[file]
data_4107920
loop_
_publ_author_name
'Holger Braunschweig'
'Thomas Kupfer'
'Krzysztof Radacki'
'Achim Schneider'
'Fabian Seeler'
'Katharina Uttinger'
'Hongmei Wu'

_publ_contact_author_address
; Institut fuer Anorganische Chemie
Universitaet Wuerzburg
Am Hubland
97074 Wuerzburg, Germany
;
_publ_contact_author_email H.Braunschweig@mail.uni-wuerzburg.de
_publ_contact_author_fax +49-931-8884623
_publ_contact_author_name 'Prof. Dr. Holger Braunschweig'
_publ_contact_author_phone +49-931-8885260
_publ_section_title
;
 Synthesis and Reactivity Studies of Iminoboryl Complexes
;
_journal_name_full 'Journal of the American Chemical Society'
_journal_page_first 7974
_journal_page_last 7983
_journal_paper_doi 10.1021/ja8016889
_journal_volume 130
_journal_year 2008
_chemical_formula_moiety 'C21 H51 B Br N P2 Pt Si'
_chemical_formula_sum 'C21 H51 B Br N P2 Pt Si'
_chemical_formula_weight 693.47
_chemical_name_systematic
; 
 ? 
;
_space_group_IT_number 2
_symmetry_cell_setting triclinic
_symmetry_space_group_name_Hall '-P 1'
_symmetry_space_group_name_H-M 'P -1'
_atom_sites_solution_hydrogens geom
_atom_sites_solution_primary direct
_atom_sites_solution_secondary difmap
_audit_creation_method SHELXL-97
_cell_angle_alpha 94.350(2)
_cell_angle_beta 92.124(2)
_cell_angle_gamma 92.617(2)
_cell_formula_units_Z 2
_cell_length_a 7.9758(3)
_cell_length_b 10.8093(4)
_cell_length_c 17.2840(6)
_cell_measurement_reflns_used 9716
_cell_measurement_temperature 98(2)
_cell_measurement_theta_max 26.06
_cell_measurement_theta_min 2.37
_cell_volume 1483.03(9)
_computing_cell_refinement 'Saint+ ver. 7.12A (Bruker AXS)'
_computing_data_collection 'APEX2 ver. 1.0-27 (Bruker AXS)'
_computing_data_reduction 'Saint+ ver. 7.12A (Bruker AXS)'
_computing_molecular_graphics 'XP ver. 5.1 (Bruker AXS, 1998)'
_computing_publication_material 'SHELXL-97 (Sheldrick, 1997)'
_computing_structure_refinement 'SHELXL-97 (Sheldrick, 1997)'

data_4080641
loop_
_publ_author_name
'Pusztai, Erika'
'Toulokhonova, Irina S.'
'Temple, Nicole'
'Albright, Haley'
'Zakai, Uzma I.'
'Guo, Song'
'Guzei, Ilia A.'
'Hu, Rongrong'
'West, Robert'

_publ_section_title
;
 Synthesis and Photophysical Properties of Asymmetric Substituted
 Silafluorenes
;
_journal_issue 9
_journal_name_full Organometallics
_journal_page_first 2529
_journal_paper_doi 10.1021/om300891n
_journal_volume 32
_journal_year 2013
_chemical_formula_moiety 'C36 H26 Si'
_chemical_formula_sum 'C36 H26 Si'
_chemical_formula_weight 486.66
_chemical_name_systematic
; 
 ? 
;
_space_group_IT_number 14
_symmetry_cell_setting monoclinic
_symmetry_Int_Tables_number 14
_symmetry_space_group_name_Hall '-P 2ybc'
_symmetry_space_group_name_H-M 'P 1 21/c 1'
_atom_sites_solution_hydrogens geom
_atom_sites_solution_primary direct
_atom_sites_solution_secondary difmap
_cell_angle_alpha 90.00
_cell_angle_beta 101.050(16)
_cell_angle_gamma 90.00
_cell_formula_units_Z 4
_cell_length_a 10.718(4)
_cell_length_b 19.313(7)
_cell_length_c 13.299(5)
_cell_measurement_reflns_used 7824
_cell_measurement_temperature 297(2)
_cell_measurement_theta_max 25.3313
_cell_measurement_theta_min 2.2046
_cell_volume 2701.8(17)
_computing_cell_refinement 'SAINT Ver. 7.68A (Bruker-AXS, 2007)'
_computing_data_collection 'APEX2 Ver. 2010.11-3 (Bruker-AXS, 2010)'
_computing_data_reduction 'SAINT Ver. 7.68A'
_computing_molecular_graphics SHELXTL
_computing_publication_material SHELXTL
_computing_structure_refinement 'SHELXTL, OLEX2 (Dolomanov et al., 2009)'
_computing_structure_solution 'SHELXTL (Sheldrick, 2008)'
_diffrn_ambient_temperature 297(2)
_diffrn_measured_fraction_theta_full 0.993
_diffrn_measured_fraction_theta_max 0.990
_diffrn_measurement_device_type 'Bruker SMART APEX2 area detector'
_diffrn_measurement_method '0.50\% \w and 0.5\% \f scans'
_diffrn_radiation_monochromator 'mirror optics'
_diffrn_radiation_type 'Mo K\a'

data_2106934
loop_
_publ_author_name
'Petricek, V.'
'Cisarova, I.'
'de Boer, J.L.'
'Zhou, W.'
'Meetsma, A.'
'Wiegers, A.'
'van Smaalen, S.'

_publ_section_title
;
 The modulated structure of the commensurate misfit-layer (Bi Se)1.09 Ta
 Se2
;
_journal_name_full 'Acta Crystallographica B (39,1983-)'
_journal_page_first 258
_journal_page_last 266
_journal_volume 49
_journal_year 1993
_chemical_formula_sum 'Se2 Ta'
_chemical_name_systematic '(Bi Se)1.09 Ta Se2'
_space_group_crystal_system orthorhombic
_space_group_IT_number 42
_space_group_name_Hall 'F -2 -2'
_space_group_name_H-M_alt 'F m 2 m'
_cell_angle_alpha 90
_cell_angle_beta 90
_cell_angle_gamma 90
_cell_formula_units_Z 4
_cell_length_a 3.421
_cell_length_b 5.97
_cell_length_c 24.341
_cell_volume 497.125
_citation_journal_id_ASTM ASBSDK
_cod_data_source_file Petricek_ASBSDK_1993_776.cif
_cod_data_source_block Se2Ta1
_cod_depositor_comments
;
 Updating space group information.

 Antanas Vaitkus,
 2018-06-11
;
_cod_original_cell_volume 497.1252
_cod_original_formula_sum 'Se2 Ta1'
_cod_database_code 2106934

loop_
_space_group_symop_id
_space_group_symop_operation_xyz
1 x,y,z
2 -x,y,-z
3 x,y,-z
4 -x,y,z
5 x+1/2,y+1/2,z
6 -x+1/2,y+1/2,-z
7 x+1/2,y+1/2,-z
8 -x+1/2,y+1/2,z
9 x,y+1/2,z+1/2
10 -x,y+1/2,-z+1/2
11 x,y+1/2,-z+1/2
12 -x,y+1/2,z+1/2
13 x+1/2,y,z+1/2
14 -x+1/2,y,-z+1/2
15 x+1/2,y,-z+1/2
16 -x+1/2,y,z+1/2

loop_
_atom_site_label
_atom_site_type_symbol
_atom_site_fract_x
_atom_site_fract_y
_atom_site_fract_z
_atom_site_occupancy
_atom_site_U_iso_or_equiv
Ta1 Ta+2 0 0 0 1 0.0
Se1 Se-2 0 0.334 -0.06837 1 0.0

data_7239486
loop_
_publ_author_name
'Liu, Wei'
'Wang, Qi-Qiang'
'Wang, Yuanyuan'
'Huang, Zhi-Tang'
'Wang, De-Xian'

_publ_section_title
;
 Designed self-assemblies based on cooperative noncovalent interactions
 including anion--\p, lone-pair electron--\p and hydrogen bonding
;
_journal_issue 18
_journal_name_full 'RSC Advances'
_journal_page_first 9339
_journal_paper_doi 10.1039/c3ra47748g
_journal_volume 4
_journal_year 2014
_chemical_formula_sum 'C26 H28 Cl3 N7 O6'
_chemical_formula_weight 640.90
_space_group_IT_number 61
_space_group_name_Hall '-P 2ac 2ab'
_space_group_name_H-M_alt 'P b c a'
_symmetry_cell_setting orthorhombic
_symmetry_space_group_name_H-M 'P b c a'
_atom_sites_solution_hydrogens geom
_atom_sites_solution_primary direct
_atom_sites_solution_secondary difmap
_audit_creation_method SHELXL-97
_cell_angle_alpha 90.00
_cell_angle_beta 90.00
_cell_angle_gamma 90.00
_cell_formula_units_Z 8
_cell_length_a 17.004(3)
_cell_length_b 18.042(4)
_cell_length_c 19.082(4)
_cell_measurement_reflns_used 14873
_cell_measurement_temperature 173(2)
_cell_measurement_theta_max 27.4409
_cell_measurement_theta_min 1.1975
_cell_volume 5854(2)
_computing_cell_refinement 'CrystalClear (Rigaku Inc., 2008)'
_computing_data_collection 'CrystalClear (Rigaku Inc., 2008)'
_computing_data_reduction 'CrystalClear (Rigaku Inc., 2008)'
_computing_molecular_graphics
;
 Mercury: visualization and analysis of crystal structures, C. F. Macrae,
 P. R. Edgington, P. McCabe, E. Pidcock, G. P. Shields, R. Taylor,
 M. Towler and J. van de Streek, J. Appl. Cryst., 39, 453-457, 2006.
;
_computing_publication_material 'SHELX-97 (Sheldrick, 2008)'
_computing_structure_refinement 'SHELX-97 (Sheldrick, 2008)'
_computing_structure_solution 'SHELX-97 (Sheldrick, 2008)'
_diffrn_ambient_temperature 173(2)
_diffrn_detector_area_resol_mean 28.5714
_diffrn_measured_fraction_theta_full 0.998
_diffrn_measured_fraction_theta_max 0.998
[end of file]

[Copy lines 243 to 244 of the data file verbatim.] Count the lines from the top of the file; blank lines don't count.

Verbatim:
_cell_measurement_theta_min 1.1975
_cell_volume 5854(2)